Library Analytics (Part 7)

In the previous post in this series, I showed how it’s possible to identify traffic referred from particular course pages in the OU VLE, by creating a user defined variable that captured the complete (nasty) VLE referrer URL.

Now I’m not definitely sure about this, but I think that the Library provides URLs to the VLE via an RSS feed. That is, the Library controls the content that appears on the Library Resources page when a course makes such a page available.

In the Googe Analytics FAQ answer How do I tag my links?, a method is described for adding additional tags to a referrer URL that Google Analytics can use to segment traffic referred from that URL. Five tags are available (as described in Understanding campaign variables: The five dimensions of campaign tracking):

Source: Every referral to a web site has an origin, or source. Examples of sources are the Google search engine, the AOL search engine, the name of a newsletter, or the name of a referring web site.
Medium: The medium helps to qualify the source; together, the source and medium provide specific information about the origin of a referral. For example, in the case of a Google search engine source, the medium might be “cost-per-click”, indicating a sponsored link for which the advertiser paid, or “organic”, indicating a link in the unpaid search engine results. In the case of a newsletter source, examples of medium include “email” and “print”.
Term: The term or keyword is the word or phrase that a user types into a search engine.
Content: The content dimension describes the version of an advertisement on which a visitor clicked. It is used in content-targeted advertising and Content (A/B) Testing to determine which version of an advertisement is most effective at attracting profitable leads.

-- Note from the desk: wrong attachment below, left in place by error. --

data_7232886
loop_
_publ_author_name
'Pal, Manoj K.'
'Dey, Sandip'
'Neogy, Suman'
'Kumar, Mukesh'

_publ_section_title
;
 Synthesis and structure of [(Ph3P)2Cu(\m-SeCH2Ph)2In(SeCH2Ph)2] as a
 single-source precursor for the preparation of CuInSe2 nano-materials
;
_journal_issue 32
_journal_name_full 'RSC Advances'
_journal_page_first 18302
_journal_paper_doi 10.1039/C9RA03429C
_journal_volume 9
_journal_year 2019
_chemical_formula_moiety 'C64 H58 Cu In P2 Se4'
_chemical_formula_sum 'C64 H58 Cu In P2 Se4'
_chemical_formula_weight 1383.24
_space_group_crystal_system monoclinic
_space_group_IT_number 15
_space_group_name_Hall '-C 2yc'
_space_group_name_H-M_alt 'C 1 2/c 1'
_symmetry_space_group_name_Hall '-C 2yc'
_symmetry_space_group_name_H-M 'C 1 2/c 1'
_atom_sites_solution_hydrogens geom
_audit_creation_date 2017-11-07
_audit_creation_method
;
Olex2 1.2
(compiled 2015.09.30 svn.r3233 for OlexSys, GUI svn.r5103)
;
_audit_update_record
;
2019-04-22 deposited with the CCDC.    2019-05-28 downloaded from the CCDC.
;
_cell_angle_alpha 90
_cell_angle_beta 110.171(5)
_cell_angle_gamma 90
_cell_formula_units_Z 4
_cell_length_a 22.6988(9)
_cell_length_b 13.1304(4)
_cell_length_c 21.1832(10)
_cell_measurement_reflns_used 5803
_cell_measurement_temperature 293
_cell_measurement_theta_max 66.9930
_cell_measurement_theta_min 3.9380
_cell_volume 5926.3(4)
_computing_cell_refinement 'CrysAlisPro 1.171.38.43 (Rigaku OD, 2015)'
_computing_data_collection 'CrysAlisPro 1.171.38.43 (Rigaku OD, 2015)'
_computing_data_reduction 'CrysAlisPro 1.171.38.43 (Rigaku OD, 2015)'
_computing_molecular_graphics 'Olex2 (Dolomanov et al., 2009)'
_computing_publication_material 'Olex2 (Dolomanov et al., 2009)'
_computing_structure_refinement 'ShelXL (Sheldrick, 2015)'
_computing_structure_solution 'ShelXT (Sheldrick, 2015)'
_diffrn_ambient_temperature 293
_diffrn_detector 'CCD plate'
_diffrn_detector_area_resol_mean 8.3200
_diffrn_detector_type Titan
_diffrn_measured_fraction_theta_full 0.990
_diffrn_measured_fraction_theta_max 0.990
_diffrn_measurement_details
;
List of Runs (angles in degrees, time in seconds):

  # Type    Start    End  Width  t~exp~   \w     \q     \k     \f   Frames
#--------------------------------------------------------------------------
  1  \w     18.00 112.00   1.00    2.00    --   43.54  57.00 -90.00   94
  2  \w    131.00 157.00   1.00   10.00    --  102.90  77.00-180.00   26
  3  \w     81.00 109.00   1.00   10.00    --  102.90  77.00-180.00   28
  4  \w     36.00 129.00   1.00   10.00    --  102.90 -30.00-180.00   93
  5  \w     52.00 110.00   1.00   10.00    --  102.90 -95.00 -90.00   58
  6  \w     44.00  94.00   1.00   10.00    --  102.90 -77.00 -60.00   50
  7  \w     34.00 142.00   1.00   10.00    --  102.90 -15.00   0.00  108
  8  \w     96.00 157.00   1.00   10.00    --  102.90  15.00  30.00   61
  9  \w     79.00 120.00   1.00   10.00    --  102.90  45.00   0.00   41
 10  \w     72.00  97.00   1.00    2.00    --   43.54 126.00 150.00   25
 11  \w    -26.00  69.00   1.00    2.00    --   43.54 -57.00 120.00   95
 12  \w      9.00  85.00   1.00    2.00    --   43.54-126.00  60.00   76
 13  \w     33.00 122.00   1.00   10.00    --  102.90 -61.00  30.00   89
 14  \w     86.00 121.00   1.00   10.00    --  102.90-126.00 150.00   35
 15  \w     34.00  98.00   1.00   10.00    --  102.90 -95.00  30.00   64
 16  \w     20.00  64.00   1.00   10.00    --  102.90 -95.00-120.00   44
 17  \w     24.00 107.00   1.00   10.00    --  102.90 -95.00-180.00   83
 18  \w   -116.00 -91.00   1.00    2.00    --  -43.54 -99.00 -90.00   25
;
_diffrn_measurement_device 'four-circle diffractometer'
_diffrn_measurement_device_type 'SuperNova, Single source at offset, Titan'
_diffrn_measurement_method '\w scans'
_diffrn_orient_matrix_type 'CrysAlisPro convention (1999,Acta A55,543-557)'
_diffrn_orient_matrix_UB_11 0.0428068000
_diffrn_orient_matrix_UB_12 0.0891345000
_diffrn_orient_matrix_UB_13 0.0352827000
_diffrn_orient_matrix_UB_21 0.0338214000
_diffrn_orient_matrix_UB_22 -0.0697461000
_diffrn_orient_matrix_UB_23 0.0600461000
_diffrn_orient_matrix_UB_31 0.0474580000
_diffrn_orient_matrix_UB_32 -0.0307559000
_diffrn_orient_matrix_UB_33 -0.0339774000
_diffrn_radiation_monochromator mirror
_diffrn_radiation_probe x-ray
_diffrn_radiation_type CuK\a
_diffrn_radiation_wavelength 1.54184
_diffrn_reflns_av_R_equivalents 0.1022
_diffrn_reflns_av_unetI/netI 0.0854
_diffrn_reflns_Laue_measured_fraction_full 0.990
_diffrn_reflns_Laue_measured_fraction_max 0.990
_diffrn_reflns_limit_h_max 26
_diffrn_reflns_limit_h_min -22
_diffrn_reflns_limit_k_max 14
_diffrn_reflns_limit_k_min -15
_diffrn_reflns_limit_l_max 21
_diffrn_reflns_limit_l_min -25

Campaign: The campaign dimension differentiates product promotions such as “Spring Ski Sale” or slogan campaigns such as “Get Fit For Summer”.

(For an alternative description, see Google Analytics Campaign Tracking Pt. 1: Link Tagging.)

The recommendation is that campaign source, campaign medium, and campaign name should always be used (I’m not sure if Google Analytics requires this, though?)

So here’s what I’m proposing: how about we treat a “course as campaign”? What are sensible mappings/interpretations for the campaign variables?

  • source: the course?
  • medium: the sort of link that has generated the traffic, such as a link on the Library resources page?
  • campaign: the mechanism by which the link got into the VLE, such as a particular class of Library RSS feed or the addition of the link by a course team member?

By creating URLs that point back to the Library website for the display in the VLE tagged with “course campaign” variables, we can more easily track (i.e. segment) user activity on the Library website that results from students entering the Library site from that link referral.

Where course teams upload Library URLs themselves, we could maybe provide a “URL Generator Tool” (like the “official” Tool: URL Builder) that will accept a library URL and then automatically add the course code (source), a campaign flag saying the link was course team uploaded, a medium flag saying the link is provided as part of assessment, or further information. The “content” variable might capture a section number in the course, or information about what activity in particular the resource related to?

For example, the tool would be able to create something like:

Annotating links in this way would allow Library teams to see what sorts of link (in terms of how they get into the VLE) are effective at generating traffic back to the Library, and could also enable the provision of reports back to course teams showing how effectively students on a particular course are engaging with Library resources from links on the VLE course pages.

Author: Tony Hirst

I'm a Senior Lecturer at The Open University, with an interest in #opendata policy and practice, as well as general web tinkering...